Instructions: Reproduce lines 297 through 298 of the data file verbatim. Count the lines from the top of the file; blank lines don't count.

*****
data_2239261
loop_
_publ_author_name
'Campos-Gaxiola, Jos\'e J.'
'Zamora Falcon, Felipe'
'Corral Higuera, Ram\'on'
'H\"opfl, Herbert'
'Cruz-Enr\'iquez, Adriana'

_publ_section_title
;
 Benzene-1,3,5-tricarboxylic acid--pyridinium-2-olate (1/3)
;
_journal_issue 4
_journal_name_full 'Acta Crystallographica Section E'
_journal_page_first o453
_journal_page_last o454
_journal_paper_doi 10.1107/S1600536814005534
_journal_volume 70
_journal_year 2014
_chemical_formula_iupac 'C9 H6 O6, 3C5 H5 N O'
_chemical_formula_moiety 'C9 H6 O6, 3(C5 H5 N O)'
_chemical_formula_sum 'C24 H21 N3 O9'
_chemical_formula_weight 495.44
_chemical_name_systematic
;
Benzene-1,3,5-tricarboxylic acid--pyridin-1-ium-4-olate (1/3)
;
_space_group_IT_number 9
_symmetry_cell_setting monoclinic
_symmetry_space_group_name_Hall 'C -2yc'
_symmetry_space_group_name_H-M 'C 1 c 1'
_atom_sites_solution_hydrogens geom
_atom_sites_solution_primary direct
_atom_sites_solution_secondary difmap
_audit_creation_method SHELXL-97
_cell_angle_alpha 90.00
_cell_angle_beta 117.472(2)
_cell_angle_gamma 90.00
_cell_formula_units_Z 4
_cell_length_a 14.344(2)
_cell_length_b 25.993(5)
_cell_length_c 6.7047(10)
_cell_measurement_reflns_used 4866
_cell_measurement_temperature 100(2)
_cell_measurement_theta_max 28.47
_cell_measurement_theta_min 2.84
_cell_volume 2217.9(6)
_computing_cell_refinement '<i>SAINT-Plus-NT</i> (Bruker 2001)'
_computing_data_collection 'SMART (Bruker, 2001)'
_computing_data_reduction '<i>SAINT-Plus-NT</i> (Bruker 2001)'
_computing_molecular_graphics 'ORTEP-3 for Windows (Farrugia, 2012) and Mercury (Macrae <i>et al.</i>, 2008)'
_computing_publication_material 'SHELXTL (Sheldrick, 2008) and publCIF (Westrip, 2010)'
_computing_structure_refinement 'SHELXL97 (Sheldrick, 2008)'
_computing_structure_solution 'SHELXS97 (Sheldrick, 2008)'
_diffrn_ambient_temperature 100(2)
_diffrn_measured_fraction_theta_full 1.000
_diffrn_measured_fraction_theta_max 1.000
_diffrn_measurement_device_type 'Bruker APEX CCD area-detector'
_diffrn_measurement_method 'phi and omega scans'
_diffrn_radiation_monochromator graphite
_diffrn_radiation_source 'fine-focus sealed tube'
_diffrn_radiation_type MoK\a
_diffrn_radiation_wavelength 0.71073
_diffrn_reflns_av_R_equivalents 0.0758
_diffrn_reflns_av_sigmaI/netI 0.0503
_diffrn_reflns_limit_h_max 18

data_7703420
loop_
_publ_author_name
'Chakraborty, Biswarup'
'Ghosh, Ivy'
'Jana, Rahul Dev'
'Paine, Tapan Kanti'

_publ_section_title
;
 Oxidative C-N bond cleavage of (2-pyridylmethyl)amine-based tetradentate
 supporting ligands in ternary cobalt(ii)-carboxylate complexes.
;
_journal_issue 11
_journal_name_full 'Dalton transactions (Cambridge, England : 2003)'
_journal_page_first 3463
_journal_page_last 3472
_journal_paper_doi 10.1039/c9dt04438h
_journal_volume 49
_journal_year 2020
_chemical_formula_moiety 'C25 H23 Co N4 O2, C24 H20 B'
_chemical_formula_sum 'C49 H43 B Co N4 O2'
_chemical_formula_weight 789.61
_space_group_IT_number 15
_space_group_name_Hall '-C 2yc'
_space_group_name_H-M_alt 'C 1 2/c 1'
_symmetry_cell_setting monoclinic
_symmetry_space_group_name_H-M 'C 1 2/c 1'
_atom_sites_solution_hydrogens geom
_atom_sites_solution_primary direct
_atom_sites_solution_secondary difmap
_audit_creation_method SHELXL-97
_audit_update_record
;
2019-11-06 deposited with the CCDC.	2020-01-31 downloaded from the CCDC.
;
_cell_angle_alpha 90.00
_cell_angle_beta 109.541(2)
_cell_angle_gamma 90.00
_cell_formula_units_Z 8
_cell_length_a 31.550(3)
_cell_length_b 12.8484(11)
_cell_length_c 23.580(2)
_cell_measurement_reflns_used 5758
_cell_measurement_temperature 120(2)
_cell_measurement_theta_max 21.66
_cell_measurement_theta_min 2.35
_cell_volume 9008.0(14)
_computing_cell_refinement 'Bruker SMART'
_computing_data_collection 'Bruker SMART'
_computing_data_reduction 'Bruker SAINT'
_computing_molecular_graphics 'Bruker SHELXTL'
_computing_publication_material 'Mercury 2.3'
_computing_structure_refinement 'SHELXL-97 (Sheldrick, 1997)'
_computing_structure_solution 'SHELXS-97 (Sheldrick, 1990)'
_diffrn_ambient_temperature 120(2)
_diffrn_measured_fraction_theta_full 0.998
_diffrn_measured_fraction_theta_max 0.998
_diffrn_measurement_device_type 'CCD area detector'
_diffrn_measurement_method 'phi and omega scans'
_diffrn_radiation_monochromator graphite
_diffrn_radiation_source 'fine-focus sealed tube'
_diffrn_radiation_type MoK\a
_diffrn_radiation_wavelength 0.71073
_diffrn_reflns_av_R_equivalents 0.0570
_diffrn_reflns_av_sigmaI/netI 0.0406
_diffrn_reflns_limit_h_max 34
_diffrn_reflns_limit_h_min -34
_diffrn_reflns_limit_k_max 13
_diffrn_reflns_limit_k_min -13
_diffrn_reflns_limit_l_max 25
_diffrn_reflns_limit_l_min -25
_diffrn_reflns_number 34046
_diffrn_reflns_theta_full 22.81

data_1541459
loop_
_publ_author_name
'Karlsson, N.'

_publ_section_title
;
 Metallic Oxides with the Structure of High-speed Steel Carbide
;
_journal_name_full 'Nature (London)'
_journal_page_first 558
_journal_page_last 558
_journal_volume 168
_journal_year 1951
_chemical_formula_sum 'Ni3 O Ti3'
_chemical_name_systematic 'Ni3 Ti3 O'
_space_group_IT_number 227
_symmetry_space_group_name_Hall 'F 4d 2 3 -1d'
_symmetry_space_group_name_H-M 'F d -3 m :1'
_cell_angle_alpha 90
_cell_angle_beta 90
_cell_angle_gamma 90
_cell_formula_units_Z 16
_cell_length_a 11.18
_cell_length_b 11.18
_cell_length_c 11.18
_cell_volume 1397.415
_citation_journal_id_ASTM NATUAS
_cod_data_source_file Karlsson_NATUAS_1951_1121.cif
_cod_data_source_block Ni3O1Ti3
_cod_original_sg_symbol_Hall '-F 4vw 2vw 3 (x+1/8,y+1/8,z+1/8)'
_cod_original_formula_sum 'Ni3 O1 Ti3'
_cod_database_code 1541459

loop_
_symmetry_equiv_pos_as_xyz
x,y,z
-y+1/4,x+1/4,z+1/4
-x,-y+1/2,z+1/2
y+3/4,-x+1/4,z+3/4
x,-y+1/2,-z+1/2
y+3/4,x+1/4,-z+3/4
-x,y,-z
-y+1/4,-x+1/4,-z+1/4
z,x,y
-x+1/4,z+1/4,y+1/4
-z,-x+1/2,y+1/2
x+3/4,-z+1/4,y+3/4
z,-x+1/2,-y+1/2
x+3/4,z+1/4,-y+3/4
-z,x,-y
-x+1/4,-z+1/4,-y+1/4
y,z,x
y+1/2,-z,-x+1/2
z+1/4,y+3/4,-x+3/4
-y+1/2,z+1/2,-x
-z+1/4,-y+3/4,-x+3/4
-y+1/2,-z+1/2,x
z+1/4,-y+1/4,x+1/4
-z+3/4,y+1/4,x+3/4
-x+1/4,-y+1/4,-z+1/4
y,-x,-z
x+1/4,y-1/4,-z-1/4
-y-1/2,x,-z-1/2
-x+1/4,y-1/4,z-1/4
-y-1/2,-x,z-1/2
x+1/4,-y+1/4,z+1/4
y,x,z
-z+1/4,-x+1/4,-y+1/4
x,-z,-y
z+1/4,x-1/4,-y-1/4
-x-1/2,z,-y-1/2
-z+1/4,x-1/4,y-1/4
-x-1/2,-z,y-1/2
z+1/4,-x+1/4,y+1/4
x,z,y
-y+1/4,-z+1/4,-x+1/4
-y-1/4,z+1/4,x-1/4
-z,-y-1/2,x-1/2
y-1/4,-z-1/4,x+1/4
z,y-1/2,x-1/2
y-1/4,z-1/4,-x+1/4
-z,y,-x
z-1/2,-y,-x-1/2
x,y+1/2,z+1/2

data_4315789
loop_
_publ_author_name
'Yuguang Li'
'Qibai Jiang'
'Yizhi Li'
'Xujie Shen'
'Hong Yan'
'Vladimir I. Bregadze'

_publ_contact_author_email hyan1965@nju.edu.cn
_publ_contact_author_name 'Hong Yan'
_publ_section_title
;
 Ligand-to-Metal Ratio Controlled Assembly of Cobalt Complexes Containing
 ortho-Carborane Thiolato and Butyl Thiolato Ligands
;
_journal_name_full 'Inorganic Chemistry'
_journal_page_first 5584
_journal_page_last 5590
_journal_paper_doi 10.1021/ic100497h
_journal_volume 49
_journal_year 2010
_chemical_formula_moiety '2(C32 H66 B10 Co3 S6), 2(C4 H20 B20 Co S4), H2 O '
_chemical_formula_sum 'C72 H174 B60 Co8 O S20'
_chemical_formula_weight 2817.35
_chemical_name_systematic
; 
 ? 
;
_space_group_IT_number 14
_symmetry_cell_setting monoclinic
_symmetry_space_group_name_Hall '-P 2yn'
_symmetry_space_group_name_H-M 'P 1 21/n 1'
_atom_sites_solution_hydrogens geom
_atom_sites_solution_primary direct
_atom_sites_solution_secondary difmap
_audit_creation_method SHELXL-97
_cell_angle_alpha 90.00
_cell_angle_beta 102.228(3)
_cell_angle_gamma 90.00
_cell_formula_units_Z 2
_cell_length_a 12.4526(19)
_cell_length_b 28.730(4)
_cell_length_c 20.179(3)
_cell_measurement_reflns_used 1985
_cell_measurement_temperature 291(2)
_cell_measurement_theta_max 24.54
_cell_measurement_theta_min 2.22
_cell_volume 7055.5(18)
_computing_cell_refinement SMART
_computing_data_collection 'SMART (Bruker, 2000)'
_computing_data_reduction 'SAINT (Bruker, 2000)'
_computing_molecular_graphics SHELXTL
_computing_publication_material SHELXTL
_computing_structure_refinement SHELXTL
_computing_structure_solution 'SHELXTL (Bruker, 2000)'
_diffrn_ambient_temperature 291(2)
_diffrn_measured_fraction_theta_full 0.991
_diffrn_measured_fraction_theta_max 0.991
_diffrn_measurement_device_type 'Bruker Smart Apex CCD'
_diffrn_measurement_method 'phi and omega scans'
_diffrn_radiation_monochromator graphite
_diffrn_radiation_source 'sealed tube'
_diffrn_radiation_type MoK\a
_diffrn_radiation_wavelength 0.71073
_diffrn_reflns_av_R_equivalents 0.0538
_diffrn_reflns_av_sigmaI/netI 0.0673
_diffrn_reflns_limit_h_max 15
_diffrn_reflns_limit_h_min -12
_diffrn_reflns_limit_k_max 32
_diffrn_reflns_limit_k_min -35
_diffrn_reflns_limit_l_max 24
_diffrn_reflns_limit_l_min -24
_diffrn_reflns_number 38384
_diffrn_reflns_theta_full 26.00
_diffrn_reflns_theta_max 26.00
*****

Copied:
_diffrn_reflns_theta_full 26.00
_diffrn_reflns_theta_max 26.00